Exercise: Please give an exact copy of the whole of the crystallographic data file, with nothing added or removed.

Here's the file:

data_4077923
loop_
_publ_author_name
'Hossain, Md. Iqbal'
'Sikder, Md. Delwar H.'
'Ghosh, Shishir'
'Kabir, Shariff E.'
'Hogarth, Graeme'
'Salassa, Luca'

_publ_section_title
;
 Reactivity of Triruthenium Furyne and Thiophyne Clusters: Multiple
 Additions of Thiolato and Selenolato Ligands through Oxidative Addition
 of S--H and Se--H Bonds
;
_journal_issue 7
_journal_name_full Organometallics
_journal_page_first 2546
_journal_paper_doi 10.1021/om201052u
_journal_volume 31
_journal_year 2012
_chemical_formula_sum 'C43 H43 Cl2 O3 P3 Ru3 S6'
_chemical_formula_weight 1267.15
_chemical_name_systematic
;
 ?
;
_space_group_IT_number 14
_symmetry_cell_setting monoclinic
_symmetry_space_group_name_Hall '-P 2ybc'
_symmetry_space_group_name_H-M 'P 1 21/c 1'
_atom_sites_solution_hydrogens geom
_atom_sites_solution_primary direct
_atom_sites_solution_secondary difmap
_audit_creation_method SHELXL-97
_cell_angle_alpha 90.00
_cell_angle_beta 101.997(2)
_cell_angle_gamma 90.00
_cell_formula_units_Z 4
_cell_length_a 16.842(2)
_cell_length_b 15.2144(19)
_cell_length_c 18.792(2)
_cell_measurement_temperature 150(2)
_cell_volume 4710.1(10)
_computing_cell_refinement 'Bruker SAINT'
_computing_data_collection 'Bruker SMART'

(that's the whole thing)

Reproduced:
data_4077923
loop_
_publ_author_name
'Hossain, Md. Iqbal'
'Sikder, Md. Delwar H.'
'Ghosh, Shishir'
'Kabir, Shariff E.'
'Hogarth, Graeme'
'Salassa, Luca'

_publ_section_title
;
 Reactivity of Triruthenium Furyne and Thiophyne Clusters: Multiple
 Additions of Thiolato and Selenolato Ligands through Oxidative Addition
 of S--H and Se--H Bonds
;
_journal_issue 7
_journal_name_full Organometallics
_journal_page_first 2546
_journal_paper_doi 10.1021/om201052u
_journal_volume 31
_journal_year 2012
_chemical_formula_sum 'C43 H43 Cl2 O3 P3 Ru3 S6'
_chemical_formula_weight 1267.15
_chemical_name_systematic
;
 ?
;
_space_group_IT_number 14
_symmetry_cell_setting monoclinic
_symmetry_space_group_name_Hall '-P 2ybc'
_symmetry_space_group_name_H-M 'P 1 21/c 1'
_atom_sites_solution_hydrogens geom
_atom_sites_solution_primary direct
_atom_sites_solution_secondary difmap
_audit_creation_method SHELXL-97
_cell_angle_alpha 90.00
_cell_angle_beta 101.997(2)
_cell_angle_gamma 90.00
_cell_formula_units_Z 4
_cell_length_a 16.842(2)
_cell_length_b 15.2144(19)
_cell_length_c 18.792(2)
_cell_measurement_temperature 150(2)
_cell_volume 4710.1(10)
_computing_cell_refinement 'Bruker SAINT'
_computing_data_collection 'Bruker SMART'